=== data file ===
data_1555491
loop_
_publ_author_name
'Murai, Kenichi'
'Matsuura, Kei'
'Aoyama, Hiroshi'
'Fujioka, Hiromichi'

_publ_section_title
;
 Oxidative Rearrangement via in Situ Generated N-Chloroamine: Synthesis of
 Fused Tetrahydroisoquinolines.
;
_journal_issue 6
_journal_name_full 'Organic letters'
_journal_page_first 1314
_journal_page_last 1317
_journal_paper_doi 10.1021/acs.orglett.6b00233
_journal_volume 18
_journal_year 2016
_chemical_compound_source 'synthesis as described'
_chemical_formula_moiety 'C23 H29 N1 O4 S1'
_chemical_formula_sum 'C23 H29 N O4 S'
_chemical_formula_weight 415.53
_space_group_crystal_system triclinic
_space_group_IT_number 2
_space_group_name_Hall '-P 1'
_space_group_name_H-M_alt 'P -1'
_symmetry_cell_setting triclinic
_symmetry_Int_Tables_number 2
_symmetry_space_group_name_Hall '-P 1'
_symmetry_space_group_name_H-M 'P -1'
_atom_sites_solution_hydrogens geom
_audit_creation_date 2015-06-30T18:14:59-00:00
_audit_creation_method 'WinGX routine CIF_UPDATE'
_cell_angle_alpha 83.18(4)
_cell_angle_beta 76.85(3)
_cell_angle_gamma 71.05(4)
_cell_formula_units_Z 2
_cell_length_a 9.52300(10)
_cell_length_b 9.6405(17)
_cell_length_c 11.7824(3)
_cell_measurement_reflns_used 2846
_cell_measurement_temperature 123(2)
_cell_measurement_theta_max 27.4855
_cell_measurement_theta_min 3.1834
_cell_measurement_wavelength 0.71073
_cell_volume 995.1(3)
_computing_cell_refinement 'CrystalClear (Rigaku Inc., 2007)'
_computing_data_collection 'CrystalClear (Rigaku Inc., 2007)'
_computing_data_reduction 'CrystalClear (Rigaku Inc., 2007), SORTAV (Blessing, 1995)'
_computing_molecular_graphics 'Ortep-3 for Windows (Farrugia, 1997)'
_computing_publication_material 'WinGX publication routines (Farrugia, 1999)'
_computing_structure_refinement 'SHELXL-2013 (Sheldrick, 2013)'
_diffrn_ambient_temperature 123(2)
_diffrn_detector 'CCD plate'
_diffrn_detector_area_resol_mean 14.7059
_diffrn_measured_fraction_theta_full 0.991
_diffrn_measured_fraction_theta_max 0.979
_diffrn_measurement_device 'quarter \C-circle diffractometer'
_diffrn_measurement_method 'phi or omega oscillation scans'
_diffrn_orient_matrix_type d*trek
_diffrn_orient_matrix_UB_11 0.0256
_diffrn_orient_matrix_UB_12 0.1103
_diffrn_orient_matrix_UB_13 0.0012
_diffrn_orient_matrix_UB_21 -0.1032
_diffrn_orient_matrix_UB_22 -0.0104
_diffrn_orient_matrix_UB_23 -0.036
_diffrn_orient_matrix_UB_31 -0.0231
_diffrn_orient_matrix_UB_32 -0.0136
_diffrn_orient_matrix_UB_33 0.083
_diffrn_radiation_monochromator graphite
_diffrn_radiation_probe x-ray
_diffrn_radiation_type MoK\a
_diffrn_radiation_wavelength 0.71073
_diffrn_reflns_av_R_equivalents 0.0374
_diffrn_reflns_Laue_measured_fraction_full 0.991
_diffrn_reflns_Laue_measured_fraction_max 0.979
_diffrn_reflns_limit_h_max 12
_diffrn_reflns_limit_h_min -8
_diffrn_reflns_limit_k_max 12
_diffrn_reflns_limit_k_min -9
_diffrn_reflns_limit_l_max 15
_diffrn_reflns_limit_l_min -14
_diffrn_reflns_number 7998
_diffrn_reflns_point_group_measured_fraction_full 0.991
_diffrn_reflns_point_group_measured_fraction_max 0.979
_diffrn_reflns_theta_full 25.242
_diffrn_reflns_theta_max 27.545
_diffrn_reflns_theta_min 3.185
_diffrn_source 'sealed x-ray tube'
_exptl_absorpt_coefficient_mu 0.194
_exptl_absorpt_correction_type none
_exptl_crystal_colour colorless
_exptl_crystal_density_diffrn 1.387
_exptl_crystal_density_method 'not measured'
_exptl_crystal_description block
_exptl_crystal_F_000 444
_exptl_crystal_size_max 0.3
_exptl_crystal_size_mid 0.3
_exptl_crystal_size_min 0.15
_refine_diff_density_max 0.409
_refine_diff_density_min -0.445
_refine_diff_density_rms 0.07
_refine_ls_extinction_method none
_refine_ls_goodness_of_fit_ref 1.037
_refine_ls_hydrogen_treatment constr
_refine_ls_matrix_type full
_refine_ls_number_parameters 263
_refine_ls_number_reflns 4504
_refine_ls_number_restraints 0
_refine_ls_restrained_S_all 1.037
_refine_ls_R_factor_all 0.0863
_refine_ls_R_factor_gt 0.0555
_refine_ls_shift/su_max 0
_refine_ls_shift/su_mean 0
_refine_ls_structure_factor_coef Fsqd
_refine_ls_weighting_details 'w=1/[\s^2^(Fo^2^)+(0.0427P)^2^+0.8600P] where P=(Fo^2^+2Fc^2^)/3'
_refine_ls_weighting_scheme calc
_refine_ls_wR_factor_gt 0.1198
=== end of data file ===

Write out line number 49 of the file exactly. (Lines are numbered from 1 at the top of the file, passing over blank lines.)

_computing_data_collection 'CrystalClear (Rigaku Inc., 2007)'